By Mauro Nogarin
The political instability that was experienced in 2020 created a very negative impact on the Bolivian economy that, added to the effects of the pandemic, significantly slowed down all those industrial activities vital for the country’s development. The entire productive sector such as the hydrocarbon, mining and construction industries suffered considerable losses.
Only in October, when new political elections were held, did the South American country begin to gradually reactivate the state-owned hydrocarbon and mining companies, accompanied by the elimination of some restrictions due to COVID-19.
Nearly 10 months after the inauguration of Bolivia’s new president, Luis Arce, the Economic Commission for Latin America (ECLA) has raised the region’s economic growth for 2021 from December’s estimate of 3.7% to 5.2%.
According to the Global Index of Economic Activity (IGAE), published by the National Institute of Statistics (INE), between January and April 2021, the construction industry registered an accumulated growth of 18% in relation to the same period of 2020, thus ranking as the second sector with the highest growth after the mining sector (34%).
Undoubtedly, the investments made by the Ministry of Public Works helped to reactivate the consumption of cement. The ministry confirmed that from November 2020 to June 2021, 300 road projects throughout the country were reactivated, of which 140 were for construction of roads and 145 for conservation in infrastructure works. Projects were reactivated with a public investment of US$270 million.
Cement production between January and October 2020 declined 24% compared to the same period in 2019, according to data from the INE. During 2019, the country reached an unprecedented production of 3.95 million tons of cement, a goal that was forecast to have been exceeded in 2020, if not for the pandemic.
Although cement production in terms of volume in the last two months of 2020 was impossible to reach those of 2019, in the first four months of 2021, the cement industry reached 1,035,527 tons, thus registering an increase of 29.7% compared to the same period of the prior year.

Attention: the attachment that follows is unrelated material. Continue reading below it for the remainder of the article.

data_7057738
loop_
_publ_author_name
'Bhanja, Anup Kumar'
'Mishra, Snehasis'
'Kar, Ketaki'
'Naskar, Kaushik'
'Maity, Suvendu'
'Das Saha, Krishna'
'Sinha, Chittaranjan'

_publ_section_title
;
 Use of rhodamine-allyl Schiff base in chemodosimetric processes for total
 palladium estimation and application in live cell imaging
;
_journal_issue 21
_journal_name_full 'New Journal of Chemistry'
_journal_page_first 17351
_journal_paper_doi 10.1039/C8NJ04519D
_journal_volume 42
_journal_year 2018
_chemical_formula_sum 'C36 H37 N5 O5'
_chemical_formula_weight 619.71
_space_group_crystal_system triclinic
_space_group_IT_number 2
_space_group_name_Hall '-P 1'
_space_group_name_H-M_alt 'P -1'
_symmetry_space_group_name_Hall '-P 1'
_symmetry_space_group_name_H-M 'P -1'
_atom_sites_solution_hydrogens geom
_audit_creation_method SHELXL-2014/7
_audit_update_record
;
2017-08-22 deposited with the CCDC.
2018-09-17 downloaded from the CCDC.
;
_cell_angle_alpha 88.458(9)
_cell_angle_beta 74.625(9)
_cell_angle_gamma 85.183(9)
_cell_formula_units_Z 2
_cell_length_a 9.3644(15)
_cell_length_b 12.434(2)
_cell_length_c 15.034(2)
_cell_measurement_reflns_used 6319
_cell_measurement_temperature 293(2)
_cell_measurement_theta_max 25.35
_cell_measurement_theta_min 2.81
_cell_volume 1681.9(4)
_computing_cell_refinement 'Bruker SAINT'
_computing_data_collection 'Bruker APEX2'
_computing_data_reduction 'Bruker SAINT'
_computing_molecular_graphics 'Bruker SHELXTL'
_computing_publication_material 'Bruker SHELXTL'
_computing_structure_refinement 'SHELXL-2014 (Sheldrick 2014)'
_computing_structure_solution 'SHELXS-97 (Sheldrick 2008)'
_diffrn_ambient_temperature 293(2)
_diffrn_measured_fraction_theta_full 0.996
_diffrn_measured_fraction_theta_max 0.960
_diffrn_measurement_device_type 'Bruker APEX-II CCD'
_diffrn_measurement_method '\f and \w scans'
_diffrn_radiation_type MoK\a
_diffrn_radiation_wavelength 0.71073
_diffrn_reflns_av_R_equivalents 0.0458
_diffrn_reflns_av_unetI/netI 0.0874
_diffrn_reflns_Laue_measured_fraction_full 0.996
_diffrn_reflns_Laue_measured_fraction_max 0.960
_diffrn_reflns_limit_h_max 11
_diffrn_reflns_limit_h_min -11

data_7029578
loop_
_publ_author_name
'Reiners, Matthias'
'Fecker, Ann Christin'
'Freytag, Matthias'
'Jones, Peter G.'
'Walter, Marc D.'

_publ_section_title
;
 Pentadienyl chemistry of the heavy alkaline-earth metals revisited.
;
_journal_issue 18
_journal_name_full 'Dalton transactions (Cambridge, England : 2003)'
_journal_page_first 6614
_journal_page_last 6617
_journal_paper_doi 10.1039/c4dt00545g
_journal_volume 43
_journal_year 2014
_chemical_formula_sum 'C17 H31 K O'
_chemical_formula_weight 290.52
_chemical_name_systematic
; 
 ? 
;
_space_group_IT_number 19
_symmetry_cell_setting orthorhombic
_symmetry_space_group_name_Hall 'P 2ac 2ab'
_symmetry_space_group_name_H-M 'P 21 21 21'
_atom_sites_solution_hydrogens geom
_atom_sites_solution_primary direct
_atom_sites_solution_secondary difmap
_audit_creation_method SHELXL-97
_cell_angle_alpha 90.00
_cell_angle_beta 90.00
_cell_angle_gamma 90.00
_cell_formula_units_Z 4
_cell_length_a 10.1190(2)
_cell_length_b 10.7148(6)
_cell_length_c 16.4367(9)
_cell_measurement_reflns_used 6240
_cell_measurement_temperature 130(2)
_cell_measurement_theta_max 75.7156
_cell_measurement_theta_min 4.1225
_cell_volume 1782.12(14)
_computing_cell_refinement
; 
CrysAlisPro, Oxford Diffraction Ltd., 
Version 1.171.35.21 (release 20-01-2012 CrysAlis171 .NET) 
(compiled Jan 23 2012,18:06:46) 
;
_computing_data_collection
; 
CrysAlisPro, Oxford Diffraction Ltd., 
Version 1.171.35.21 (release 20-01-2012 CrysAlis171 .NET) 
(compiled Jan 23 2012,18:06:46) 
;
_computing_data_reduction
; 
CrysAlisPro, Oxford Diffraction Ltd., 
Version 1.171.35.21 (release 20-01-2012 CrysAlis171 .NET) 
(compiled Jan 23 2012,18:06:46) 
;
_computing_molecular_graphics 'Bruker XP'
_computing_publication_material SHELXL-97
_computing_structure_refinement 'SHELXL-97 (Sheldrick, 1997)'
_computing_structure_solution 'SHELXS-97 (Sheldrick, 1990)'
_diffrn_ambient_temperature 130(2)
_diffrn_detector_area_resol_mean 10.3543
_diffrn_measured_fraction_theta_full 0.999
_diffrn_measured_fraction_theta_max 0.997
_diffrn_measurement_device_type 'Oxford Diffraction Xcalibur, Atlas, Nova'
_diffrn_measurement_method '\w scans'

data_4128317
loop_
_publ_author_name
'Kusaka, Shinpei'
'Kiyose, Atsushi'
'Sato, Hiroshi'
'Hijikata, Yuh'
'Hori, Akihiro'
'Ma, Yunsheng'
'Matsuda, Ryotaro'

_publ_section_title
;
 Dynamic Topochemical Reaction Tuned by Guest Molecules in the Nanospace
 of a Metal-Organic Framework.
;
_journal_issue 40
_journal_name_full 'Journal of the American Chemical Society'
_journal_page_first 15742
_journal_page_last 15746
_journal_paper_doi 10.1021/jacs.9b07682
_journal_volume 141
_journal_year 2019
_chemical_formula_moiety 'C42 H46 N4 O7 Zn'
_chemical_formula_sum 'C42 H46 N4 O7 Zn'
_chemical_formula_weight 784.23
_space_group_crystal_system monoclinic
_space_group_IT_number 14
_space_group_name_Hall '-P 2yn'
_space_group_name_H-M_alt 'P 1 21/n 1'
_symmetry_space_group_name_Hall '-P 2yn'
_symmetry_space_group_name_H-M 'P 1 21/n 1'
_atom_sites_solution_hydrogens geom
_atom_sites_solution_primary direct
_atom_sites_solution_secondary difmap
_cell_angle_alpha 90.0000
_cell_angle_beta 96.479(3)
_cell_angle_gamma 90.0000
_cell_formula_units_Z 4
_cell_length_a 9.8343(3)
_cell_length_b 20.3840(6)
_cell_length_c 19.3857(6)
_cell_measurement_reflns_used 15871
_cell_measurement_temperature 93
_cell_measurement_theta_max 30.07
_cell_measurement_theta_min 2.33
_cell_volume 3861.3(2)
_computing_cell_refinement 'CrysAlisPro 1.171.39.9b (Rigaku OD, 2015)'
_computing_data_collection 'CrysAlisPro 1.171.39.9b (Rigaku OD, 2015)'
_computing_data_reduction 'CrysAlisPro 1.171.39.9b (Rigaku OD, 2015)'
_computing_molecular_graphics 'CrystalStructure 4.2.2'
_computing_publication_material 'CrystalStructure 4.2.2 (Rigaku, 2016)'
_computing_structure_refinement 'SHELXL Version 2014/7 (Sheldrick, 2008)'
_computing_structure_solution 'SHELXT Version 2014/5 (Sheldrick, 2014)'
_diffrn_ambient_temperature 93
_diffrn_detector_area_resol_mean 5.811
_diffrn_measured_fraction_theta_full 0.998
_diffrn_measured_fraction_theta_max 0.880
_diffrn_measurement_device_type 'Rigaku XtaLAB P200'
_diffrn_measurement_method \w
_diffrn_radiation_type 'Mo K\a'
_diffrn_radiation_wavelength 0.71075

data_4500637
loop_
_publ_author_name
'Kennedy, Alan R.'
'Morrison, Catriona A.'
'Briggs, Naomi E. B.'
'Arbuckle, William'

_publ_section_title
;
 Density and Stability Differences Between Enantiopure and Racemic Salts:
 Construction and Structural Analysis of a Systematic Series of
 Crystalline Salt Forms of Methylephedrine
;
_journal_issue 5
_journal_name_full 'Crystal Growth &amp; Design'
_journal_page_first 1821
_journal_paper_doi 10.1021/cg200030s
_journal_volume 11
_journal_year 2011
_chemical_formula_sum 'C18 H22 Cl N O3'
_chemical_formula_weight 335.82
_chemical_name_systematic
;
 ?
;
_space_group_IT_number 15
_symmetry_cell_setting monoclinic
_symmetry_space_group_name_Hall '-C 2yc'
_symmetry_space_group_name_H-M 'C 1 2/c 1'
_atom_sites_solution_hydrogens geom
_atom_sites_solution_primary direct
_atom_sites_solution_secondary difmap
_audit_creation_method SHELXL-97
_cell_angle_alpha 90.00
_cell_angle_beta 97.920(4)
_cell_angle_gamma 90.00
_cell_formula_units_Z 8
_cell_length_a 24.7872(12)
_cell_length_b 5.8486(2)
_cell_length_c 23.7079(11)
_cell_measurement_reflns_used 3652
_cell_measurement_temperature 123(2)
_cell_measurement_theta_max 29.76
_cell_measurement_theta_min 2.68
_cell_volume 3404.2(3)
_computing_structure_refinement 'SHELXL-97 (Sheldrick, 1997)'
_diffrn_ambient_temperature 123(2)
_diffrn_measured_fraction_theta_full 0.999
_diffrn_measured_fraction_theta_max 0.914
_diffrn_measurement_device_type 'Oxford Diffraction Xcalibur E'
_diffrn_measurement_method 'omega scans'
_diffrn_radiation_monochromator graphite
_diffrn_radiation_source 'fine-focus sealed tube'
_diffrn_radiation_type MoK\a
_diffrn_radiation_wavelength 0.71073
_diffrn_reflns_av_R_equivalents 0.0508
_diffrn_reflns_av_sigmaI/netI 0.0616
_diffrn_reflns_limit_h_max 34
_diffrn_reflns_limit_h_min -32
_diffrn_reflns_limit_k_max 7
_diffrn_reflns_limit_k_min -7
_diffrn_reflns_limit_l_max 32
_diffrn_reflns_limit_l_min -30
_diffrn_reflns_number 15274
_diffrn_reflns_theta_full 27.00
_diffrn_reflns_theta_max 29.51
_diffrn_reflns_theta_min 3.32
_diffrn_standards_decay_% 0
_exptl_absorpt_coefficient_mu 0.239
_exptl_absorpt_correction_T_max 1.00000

Last year not only did cement production fall in the country, but also sales and consumption fell by approximately 29%.
After the country entered a lockdown in March 2020, it was only in September that cement companies began to show positive figures, even exceeding 100% of scheduled monthly sales. This trend only lasted through November; in December, sales declined again, due to the rainy season as well as the lack of construction steel, which is mainly imported from Brazil and Peru.
According to the indicators prepared by the INE, the average price of portland cement in 50-kg bags in 2020 registered a considerable decrease, reaching $6 in the month of December. However, with the reactivation of construction activities in the first months of 2021, the price rose slightly until stabilizing at $6.50 per 50-kg bag at the end of the second quarter of 2021.
Regarding investments in the cement industry, the reactivation of the new Oruro state plant stands out, inaugurated in August 2019 and then paralyzed since October 2020 due to the political crisis. As of April, after a new investment for repair work, state company ECEBOL confirmed that the plant will produce 573,000 tons of cement this year.
The second investment that stands out this year in Bolivia is the modernization of the Warnes plant, located in the Santa Cruz region, through the private company Soboce, with an investment of $32 million.
The investment consists of the installation of a new grinding system with a vertical mill from the German company Pfeiffer, an automatic bagging and palletizing dispatch system from the Claudius Peters company, a new system for feeding, transporting and storing raw materials, and the construction of the new electrical substation for the plant.
Mauro Nogarin is Cement Americas’ Latin American contributor.